Understanding Codependency Part One: Ten Signs and Symptoms of Codependency



Like many other significant mental health conditions, the term “codependency” is frequently used colloquially in various contexts. However, it’s crucial to delve into its origins and true meaning to gain a comprehensive understanding. In this article, I aim to provide clarity on the term’s background and authentic definition. Subsequently, we’ll explore the signs of codependency, enabling you to assess whether you might be entangled in a codependent relationship, and in part two, insights into what steps you can take to address it.


The term codependency has a rich history back to 1936, when Bill W. and Dr. Bob established Alcoholics Anonymous (AA) and redefined alcoholism as a disease. This shift led to the creation of various 12-Step groups, including Al-Anon in 1951, which addressed the impact on families of those struggling with alcoholism. By the 1970s, treatment providers recognised the need to involve family members in the recovery process.




Chemical Dependency to Co-Dependent to Codependency


In the 1970s, treatment providers recognised the limitations of the medical model, which primarily focused on treating the alcoholic as an individual with a disease. Acknowledging the importance of social networks and family dynamics, treatment centres started including partners and family members in the alcoholism treatment process, resulting in lower relapse rates and extended periods of sobriety. In the early 1980s, the recognition of shared similarities between drug addictions and alcoholism led to the adoption of the term “chemical dependency” by various drug treatment programs. This unified approach allowed for a cohesive treatment paradigm, with “co-alcoholism” evolving into “co-chemically dependent” and eventually shortened to “co-dependent” to reflect these changes.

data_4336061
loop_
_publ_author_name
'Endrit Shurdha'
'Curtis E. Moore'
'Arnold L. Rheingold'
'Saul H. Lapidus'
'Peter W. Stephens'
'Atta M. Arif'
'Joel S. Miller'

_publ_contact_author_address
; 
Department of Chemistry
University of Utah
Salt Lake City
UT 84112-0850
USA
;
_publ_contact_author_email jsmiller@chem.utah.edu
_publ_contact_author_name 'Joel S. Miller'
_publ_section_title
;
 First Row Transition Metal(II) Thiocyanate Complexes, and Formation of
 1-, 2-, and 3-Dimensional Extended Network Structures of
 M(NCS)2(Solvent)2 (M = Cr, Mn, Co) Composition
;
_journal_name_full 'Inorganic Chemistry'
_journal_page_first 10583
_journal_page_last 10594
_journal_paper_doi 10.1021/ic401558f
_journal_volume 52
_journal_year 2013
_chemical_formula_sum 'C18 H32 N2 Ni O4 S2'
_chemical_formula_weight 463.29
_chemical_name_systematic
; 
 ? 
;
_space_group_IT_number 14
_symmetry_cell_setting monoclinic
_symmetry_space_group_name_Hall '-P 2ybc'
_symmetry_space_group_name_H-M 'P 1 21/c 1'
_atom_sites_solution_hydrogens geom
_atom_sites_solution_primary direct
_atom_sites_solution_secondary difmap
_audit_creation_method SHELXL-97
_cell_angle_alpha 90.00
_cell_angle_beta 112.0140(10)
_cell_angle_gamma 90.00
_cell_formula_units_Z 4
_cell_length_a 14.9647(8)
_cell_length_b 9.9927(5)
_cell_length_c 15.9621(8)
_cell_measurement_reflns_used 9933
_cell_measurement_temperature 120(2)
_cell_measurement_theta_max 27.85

Initially, codependency referred to an individual’s compulsive inclination toward relationships with chemically dependent partners. According to Sharon Wegscheider-Cruse in her 1984 book ‘Co-Dependency an Emerging Issue’, someone is codependent if they are/were (a) in a romantic relationship with an alcoholic, (b) had alcoholic parents or grandparents, or (c) were raised in an emotionally repressed family. Over time, codependency evolved into the standard diagnostic term for partners of chemically dependent individuals or those enabling a friend or loved one. Consequently, addiction treatment centres started offering support and treatment services specifically for codependents, emphasising assistance during the treatment process and fostering understanding of their enabling role in the problem or disease.




Beyond Alcoholism


In the 1980s, the term codependency expanded beyond alcoholism to describe individuals who choose relationships with addicts or narcissists. Originally centred around enabling behaviours in chemically dependent individuals, codependency evolved to include a broader range of people who like to please and sacrifice themselves for others without reciprocation. This evolution in understanding paved the way for comprehensive treatment and support services for codependents from all walks of life.


Codependency is complex and often misunderstood. It can have profound effects on individuals’ mental and emotional well-being. It typically manifests in relationships where one person becomes excessively reliant on another for their sense of identity, self-worth, and emotional fulfilment. In his 2013 book, ‘The Human Magnet Syndrome’, Ross Rosenberg coined a concise definition of codependency.